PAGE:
Hospital Uses EMRs to Avoid Drug Errors
In 2008, Linda Severson, RN, was called into her superintendent's office after the facility had experienced a near miss pertaining to look-alike/sound-alike drugs. He asked her if there was anything she could do to prevent this kind of problem from happening again.
In response, Severson, who works at Cherokee Mental Health Institute (CMHI), in Cherokee, IA, took matters into her own hands and changed the CMHI computer system settings for all look-alike/sound-alike drugs so that they show up differently than the rest by default. This change brings additional attention to look-alike/sound-alike drugs to the person entering the record.
Since implementing the new process, CMHI has seen and is now tracking a noticeable reduction in errors associated with look-alike/sound-alike drugs.
Electronic medical records
The facility's original medical record system was used as an order entry form. For example, if the practitioner filling out the form worked in pharmacy, he or she would identify pharmacy in the order type. Then the order code would be brought up, which in pharmacy's case, would be the particular type of drug.
When it came time for the pharmacy practitioner to choose the type of drug, this was where CMHI experienced problems.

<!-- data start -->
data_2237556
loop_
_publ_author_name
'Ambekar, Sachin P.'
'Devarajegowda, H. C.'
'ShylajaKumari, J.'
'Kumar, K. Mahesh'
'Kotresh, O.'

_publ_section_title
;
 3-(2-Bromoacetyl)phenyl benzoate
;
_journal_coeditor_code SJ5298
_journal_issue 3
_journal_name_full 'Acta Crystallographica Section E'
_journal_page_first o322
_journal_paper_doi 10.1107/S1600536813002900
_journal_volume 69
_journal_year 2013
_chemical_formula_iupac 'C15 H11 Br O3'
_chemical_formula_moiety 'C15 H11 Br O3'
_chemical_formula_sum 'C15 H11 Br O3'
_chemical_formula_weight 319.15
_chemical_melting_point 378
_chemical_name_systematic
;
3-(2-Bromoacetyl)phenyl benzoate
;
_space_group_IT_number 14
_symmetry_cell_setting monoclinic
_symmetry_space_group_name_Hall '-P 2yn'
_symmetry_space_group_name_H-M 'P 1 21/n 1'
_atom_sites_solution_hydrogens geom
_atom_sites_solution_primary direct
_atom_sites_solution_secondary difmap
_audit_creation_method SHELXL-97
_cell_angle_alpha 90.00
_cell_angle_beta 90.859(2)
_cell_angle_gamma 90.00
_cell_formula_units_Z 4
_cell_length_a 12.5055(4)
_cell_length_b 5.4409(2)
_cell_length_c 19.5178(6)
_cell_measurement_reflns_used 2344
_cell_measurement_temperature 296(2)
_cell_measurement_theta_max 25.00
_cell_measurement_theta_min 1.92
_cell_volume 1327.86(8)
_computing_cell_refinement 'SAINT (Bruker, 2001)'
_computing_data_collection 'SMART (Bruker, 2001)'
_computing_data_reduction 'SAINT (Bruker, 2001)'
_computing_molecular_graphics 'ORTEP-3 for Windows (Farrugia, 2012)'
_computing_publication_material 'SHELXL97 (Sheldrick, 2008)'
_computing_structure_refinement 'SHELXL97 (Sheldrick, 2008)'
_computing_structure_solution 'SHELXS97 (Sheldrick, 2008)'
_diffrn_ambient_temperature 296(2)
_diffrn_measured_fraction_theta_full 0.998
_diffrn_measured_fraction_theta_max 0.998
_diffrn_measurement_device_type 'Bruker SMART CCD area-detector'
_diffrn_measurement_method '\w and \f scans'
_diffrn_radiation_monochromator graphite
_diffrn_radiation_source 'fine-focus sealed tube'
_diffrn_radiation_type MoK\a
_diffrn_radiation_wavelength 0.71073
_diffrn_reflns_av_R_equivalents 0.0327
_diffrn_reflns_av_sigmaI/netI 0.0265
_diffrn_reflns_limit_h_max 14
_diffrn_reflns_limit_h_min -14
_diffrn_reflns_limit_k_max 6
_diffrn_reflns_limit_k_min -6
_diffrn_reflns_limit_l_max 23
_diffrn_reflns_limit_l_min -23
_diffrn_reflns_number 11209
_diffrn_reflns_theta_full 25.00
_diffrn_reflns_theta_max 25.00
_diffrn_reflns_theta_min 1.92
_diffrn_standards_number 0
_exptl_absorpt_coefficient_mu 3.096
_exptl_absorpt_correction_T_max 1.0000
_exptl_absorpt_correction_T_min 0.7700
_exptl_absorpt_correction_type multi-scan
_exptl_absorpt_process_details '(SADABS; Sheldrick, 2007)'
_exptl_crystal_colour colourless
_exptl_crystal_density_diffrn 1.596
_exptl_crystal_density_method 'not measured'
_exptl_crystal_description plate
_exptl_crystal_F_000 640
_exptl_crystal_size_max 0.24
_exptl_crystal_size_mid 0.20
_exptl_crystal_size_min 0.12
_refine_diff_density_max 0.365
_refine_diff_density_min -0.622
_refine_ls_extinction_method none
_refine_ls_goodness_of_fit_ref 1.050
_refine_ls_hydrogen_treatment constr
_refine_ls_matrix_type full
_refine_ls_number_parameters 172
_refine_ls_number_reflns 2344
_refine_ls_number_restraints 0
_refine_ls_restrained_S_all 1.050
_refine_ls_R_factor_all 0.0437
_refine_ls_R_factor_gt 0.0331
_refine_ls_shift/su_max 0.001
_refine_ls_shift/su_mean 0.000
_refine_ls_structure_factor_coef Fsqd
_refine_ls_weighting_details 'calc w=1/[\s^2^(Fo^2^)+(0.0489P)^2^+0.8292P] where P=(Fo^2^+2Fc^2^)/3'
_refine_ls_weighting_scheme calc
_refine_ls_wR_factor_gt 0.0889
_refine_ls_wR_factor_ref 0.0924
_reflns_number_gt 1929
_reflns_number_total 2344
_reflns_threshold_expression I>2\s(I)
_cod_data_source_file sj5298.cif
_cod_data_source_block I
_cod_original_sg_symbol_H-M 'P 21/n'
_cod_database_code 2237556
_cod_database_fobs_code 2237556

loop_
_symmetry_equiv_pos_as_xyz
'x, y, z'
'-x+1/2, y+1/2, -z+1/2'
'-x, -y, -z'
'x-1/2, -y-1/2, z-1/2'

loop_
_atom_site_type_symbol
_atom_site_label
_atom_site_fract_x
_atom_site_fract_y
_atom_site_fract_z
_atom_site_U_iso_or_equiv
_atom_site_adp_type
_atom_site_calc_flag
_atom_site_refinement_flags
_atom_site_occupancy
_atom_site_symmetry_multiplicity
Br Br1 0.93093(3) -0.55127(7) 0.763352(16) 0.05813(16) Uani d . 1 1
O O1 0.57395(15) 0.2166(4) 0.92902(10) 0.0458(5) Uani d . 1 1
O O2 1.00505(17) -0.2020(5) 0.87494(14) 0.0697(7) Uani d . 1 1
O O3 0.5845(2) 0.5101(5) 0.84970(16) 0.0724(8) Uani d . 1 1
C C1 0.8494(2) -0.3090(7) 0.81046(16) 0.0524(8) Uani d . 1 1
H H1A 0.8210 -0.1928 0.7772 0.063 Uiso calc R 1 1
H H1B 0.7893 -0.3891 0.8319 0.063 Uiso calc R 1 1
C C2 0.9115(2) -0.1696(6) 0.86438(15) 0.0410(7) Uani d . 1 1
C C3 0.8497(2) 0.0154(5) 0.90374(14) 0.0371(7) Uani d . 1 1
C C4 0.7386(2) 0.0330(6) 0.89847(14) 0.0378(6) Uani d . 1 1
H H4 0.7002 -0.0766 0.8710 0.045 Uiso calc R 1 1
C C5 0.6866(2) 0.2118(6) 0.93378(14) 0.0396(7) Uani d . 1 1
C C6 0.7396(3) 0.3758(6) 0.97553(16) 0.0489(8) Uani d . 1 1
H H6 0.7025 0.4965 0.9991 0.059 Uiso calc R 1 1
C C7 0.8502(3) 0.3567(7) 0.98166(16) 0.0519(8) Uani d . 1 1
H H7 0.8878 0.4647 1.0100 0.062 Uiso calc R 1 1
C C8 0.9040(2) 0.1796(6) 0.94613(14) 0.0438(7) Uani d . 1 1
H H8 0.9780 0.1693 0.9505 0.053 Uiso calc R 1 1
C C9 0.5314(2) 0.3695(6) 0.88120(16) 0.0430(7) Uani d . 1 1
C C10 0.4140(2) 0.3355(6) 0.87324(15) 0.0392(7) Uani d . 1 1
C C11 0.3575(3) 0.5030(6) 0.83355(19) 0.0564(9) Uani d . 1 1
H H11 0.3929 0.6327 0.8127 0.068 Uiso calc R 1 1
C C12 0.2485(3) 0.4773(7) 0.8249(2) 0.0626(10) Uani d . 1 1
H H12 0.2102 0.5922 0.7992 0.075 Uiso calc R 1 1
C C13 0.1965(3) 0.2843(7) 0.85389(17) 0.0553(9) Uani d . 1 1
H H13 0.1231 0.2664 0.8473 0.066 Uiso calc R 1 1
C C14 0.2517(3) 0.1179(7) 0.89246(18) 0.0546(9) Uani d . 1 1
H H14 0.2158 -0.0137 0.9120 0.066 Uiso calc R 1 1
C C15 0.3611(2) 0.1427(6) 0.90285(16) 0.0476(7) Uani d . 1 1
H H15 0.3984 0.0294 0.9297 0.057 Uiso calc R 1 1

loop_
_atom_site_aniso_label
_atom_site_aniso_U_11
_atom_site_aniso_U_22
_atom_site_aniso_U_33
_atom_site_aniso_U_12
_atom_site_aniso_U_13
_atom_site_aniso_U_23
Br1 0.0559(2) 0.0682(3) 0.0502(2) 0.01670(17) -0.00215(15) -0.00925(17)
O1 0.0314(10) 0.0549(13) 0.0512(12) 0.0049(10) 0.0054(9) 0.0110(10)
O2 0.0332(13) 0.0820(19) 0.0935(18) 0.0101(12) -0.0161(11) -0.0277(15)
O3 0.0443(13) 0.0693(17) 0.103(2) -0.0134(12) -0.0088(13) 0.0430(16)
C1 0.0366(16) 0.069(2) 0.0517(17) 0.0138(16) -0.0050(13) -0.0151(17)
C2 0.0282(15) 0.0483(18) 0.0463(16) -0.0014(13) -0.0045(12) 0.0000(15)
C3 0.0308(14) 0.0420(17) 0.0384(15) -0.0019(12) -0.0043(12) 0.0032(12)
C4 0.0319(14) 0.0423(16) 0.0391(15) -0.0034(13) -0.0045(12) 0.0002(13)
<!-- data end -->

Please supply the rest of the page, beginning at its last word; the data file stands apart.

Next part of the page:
One particular case was distinguishing between the drug hydroxyzine, an antihistamine used to treat insomnia, and hydralazine, an anti-hypertensive drug used to treat high blood pressure.
"When you chose the drug, you would only have to put a portion of the drug name in," says Severson. "When you typed in [the letters] 'HYDR,' you would get every drug with those four letters in it."
Picking the right list and defaults
Severson went to The Joint Commission's Web site for a list of all the look-alike/sound-alike drugs. She then took this list to CMHI physicians and asked them to come up with a common list she could default into the computer system.
With the help of the practitioners, Severson developed a list of 42 look-alike/sound-alike drugs to be programmed and defaulted into the CMHI computer system.
"It would have been ideal if the system had a little bell that would ding or something," says Severson on making look-alike/sound-alike drugs distinguishable from the rest. Instead, Severson alternated capitalization on each of the 42 pre-determined drugs.
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